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The Reaching New Parents Project: The Impact of a FCS Extension Resource Guide on New Mothers

Ted G. Futris
Assistant Professor and Extension Specialist
Child and Family Development
College of Family and Consumer Sciences
University of Georgia

H. Marissa Stone
Graduate Student
Child and Family Development
College of Family and Consumer Sciences
University of Georgia

Abstract

As budgets continue to decrease are printed parent educational materials a sensible use of resources? Findings from the University of Georgia Cooperative Extension reveal promising results. Outcomes from an evaluation of a 12-article resource guide for new parents showed high levels of readership, understanding, application, and adjustment to the parental role. Overall, mothers rated the resource positively and as a helpful source of information. Magazine-style resource guides like this may be a cost-effective means of reaching new parents.

Keywords: new parents, parenting, parent education, age-paced, resource guide, printed educational materials

Introduction

Parenting is not something that “just comes naturally,” and parent education for new mothers can be very important for the development of the novice family. Acquired parental knowledge has been shown to help parents feel better prepared to handle the copious stressors involved in the transition to parenthood (Hess, Teti, and Hussey-Gardner 2004). Additionally, most adults learn best when they have a need for the information presented and when it is delivered in an easily accessible and understandable format (Riley et al. 1991; Weigel and Martin 2004). In fact, parents often prefer written educational materials and rate them as relevant, easy to understand and helpful (Merkowitz et al. 1997; Weigel and Martin 1996).

The use of printed materials has been found to be a cost-effective means of educating parents who may be unlikely to attend face-to-face parent education programming (Bogenschneider and Stone 1997; Nelson 1986; Dickinson and Cudaback 1992; Riley et al. 1991; Weigel and Martin 2004). Further, parents perceive age-paced educational materials as more useful than other common sources of parenting help, including medical professionals, books, magazines or newspapers, child care providers, County health nurses, relatives, in-laws, and other parents and friends (Riley et al.1991). Consequently, parents who read these educational materials exhibit positive changes in their responsiveness to their baby (Nelson 1986; Riley et al. 1991; Weigel and Martin 2004). Although past research has examined the efficacy of parenting newsletters in general, other formats of parenting educational materials, such as magazine-style publications, have received less attention.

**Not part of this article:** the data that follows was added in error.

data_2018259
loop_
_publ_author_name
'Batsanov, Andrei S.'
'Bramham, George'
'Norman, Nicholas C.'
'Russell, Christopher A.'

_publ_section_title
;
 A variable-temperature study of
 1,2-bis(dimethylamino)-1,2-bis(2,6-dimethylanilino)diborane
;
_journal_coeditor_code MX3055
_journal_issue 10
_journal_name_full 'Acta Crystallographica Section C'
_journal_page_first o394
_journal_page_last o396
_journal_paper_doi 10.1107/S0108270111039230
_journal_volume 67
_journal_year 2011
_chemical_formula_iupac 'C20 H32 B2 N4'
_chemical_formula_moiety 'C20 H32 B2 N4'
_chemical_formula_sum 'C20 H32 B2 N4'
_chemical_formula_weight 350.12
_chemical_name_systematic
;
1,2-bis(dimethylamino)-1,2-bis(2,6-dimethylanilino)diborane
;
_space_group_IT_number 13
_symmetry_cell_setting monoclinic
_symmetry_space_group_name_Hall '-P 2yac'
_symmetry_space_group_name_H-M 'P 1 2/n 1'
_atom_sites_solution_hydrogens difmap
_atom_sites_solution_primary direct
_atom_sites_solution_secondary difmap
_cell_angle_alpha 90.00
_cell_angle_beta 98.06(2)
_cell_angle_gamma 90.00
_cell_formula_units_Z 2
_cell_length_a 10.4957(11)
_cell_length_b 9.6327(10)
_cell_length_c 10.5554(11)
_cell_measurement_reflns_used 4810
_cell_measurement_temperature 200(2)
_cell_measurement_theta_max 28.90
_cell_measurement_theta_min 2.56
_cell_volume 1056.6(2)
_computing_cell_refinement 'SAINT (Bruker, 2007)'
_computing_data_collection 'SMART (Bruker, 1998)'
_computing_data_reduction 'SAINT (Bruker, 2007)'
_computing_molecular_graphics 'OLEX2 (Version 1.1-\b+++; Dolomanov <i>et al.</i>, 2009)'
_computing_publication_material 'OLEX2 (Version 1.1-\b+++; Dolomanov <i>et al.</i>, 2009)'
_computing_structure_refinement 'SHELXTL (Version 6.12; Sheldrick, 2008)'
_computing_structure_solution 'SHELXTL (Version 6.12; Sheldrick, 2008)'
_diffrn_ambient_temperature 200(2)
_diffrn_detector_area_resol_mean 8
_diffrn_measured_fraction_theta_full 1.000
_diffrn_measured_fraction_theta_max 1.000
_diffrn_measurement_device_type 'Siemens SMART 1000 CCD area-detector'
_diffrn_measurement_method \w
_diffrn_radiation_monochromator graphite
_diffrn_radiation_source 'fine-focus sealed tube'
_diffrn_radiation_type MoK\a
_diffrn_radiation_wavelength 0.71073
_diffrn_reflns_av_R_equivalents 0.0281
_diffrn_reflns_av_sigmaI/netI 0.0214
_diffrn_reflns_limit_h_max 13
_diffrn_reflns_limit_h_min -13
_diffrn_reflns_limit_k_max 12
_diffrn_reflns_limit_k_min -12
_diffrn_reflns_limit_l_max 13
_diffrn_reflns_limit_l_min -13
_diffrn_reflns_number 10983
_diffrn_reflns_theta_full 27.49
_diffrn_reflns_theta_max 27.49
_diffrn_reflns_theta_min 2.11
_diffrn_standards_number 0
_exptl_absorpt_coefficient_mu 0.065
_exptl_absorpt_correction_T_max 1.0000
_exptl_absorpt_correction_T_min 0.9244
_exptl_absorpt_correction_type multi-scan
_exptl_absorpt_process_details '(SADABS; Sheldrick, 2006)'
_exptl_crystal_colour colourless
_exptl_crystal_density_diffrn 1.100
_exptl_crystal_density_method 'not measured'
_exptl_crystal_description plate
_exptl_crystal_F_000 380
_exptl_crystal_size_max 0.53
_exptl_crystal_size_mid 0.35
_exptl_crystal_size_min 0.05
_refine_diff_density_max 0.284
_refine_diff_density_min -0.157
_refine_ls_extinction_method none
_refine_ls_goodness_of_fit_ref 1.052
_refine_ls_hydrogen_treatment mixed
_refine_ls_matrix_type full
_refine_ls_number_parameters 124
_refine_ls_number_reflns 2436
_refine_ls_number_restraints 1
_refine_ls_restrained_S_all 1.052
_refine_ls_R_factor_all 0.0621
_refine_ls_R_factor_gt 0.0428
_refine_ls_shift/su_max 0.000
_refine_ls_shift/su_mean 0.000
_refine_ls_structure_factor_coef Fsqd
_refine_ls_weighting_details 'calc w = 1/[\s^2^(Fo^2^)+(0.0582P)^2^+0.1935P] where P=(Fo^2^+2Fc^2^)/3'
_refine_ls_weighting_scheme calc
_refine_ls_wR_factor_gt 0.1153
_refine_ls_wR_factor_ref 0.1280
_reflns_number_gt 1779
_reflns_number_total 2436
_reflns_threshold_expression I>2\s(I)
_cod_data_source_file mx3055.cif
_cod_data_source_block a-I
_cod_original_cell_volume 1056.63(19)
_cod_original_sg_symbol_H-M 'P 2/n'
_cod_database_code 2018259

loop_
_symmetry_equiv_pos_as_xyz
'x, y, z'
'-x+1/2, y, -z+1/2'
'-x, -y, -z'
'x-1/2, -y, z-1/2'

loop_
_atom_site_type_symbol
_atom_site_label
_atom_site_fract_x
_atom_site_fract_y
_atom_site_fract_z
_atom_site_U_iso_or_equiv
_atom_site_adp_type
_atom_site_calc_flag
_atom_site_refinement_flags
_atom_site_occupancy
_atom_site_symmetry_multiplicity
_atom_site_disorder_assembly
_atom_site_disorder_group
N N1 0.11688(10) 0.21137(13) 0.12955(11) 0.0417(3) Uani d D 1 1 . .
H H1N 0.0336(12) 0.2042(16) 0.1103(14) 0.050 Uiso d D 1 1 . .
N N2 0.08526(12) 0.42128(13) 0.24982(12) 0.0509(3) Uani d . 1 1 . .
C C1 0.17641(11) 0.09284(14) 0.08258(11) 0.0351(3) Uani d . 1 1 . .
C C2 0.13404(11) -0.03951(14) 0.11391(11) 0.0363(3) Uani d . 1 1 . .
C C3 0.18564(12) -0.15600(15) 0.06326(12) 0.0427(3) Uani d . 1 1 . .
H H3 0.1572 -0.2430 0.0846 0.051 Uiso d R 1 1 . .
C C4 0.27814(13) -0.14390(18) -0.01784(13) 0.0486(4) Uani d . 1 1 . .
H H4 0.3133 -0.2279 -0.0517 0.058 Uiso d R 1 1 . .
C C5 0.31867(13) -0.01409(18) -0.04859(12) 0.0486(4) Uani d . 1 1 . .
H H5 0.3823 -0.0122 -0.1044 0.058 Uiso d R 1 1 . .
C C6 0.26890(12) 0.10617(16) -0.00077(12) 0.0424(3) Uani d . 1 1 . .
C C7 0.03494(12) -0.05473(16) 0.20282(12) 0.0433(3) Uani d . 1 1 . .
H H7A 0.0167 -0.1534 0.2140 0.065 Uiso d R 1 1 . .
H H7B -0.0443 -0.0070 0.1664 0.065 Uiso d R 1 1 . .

Present Study

The purpose of the current study was to expand on the limited research evaluating the efficacy of alternative printed parent educational materials. Specifically, this study examined whether a parent resource guide delivered to new mothers at the time of birth would impact their reported understanding and application of information read and their adjustment to parenthood. The following research questions were addressed: (1) How many and which articles do new mothers report reading over time? (2) Will new mothers report that the articles they read helped them understand concepts presented? (3) Will new mothers report applying the information read in caring for their newborn and their families? (4) Will new mothers report the articles read helped them feel more adjusted to the parenting role? and (5) How will new mothers rate the publication when compared to other parent educational resources?

About the Guide for New Parents

The Guide for New Parents (GNP) (Futris 2008) is a magazine-style resource guide that provides parents with relevant information applicable to both immediate and future needs related to the care of self and their child, particularly in the first few months following birth. The content in the GNP features research-based information specific to respective Family and Consumer Sciences (FACS) Extension program areas, including: infant development, parenting, co-parenting and couple relations, child care, nutrition and health, food safety, housing and environmental safety, and financial management and planning (see Table 1). Each article is a 2-page spread that reinforces the resources and expertise available at the county level and includes a referral to the FACS Extension website and the local county Extension office.